China accuses the Dalai Lama of stoking unrest and secessionist activities in Tibet from where the spiritual leader fled to India in 1959 after a failed uprising.

The Dalai Lama has urged for more autonomy for Tibet.

Beijing opposes any country or leader keeping in touch with the Dalai Lama.

“I want to make it clear that the 14th Dalai Lama, the living Buddha handed down by history is a political figure under the cloak of religion,” said Zhang.

In February this year, Tillerson had told members of the Senate Foreign Relations Committee during his confirmation hearing that he is committed to promoting dialogue on Tibet and receiving the Dalai Lama.

Top US Democrat Nancy Pelosi had visited the Dalai Lama in Dharamsala, India, in May, and sought to draw the world’s attention to human rights in Tibet, triggering protests by China.

China resorts to different tactics if any country hosts the Dalai Lama. For instance, Beijing blocked a major highway leading to Mongolia, crippling the economy there after Ulan Bator hosted the leader late last year.

Mongolia later apologised and promised Beijing never to invite the Dalai Lama.

“Officials, in their capacity as officials, attending all foreign-related activities represent their governments. So I hope governments around the world speak and act with caution and give full consideration to their friendship with China and their respect for China’s sovereignty,” Zhang added.

The comments from the Chinese Minister also comes days after Tillersoon described India as a partner in a strategic relationship and said the US would “never have the same relationship with China, a non-democratic society”.

According to reports, last month China refused to fund travel for visiting scholars at University of California, San Diego, apparently in retaliation for inviting the Dalai Lama to be its 2017 commencement speaker.

In April this year, China had reacted violently to a visit by the Dalai Lama to Tawang, in India’s northeast border state of Arunachal Pradesh, large parts of which is claimed by Beijing. (IANS)

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India Demands Data on UN Staff Misconduct, Use of Immunity

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India has demanded the secretariat disclose information about misconduct by UN staff. Flickr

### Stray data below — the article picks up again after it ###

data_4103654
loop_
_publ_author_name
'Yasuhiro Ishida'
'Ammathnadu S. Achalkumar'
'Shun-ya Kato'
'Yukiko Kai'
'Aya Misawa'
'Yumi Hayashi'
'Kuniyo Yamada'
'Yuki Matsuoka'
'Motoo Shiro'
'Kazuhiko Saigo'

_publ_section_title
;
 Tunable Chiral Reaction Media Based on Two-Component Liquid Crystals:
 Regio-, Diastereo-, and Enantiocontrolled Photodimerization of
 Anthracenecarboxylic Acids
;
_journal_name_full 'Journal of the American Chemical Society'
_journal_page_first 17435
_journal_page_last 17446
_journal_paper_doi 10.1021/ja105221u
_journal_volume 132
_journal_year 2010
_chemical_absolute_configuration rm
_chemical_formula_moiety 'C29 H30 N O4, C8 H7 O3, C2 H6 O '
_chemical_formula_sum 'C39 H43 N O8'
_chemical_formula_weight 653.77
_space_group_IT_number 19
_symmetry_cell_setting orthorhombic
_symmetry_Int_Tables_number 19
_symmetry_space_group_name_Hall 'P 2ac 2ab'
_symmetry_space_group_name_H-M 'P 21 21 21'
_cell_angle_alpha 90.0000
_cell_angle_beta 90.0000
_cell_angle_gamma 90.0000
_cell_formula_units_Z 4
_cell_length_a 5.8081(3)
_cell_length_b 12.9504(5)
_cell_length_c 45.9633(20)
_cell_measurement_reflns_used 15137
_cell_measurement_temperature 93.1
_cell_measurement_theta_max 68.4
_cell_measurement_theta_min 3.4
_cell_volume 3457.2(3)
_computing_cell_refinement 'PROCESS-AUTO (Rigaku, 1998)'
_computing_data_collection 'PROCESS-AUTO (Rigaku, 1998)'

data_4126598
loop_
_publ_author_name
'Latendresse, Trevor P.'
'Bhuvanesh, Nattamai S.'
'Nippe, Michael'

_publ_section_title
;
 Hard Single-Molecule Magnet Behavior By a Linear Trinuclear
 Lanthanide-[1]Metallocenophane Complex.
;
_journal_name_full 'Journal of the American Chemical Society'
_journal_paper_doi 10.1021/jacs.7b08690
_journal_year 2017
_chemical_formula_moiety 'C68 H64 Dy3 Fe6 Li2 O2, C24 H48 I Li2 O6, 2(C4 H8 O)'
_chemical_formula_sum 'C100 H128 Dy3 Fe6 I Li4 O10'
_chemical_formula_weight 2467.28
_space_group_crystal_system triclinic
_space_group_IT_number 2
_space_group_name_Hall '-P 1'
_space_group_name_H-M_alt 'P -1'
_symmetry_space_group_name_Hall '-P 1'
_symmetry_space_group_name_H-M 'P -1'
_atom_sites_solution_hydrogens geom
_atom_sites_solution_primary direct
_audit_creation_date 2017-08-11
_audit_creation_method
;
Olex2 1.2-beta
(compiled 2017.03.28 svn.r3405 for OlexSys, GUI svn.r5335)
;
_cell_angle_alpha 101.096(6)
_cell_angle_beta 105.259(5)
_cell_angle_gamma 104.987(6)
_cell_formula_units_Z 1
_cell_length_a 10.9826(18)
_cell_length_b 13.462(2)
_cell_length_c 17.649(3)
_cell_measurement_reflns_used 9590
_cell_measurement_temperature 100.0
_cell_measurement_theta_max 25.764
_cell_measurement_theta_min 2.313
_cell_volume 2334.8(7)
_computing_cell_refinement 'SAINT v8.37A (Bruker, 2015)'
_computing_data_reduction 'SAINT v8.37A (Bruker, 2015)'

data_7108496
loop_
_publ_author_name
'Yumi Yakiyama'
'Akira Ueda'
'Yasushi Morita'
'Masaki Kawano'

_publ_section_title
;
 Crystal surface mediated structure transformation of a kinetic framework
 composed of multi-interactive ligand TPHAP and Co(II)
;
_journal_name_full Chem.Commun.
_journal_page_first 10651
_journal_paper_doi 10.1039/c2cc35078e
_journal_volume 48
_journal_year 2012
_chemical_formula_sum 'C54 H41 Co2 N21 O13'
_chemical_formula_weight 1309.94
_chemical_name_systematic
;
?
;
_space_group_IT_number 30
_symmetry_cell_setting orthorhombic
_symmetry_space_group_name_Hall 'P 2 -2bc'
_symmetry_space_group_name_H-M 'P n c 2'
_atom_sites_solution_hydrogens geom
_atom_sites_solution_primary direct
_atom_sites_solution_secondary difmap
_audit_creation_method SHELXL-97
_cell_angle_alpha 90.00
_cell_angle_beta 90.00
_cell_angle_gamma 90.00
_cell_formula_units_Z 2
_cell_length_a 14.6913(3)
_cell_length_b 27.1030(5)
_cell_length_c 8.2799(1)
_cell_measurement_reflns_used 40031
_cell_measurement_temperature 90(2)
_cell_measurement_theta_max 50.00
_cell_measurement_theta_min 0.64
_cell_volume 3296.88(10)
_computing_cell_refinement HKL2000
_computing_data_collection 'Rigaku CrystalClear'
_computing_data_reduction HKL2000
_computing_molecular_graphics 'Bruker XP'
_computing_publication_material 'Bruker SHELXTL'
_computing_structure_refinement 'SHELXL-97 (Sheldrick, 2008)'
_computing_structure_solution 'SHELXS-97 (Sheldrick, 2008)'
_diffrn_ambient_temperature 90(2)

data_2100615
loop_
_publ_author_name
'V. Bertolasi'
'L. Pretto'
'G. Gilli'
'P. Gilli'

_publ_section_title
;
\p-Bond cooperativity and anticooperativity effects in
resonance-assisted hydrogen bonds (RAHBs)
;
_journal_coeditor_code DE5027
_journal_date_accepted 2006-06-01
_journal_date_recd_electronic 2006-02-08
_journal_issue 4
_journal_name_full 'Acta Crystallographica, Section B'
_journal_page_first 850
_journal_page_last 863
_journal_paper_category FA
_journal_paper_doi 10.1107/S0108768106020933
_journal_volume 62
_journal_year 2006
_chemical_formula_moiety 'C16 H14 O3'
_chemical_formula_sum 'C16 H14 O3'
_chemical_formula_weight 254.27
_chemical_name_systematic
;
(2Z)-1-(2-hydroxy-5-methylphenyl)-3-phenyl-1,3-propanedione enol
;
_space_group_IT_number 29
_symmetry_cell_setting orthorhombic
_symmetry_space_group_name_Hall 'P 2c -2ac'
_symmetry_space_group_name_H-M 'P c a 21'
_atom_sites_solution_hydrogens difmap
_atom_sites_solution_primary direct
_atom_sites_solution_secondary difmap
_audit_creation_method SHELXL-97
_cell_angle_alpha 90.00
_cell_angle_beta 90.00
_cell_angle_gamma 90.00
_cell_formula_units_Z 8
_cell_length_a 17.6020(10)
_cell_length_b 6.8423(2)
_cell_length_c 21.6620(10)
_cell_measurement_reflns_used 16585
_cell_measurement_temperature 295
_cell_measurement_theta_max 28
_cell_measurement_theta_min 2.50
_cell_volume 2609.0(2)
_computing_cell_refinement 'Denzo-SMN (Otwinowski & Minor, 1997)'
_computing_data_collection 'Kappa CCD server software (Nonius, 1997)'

United Nations, Oct 7: In an attempt to break the wall of silence around the crimes and UN staff misconduct and those on its assignments, India has demanded the secretariat disclose information about such cases and the immunity invoked against prosecutions.

Yedla Umasankar, the legal advisor in India’s UN Mission, touched a raw nerve here by criticising the UN on Friday for not vigorously following up allegations of serious wrongdoing by its employees who enjoy the equivalent of diplomatic immunity, a prized possession of its staff.

“It appears that the UN system itself may be reluctant to waive immunity even for serious misconduct carried out by its personnel while serving on its missions, so that such cases can be prosecuted by the host governments,” he told the General Assembly’s committee on legal affairs.

“Even a few of such instances or allegations of crimes committed by UN personnel is highly damaging for the image and credibility of the United Nations system and its work around the world,” he added.

His statement also touched on the practice of some countries that protect their wrongdoers at the UN.

Umasankar demanded that secretariat disclose how many cases of serious misconduct by UN personnel were registered and the number of cases where the UN refused to waive immunity to allow their prosecution.

He also wanted to know in how many cases the host country wanted the immunity waived so it can prosecute those accused; the number of times the UN asked the host country or the country that sent them to prosecute them; how many times it consulted countries before waiver of the immunity of their personnel and how many of them refused UN’s request to waive their citizens’ immunity.

The information he wanted does not cover the diplomats sent by member countries to represent them at UN bodies and enjoy diplomatic immunity with the nations hosting the UN facilities.

After scores of serious allegations of sexual misconduct by peacekeepers, especially exploitation of children, the UN vowed to uphold a policy of zero tolerance and began publishing data on such cases in peacekeeping operations including how they were dealt with.

Starting with the year 2015, it began identifying the nationalities of those accused.

However, it has not made public a roster detailing all the allegations and proven cases of serious misconduct across the entire UN.

While the focus has been on sexual exploitation and abuse reported on peacekeeping operations, Umasankar said that “at a broader level, the issue of accountability has remained elusive in some cases”.

He attributed it to “the complexities of legal aspects relating to sovereignty and jurisdiction”, the immunity or privileges that may be necessary for UN operations, and the capability or willingness of countries to investigate and prosecute the accused.

He noted that the UN itself cannot make criminal prosecutions.

While Indian laws has provisions for dealing with crimes committed abroad by its citizens, not all countries have them, he said.

Those countries should be encouraged and helped to implement such measures, he added. (IANS)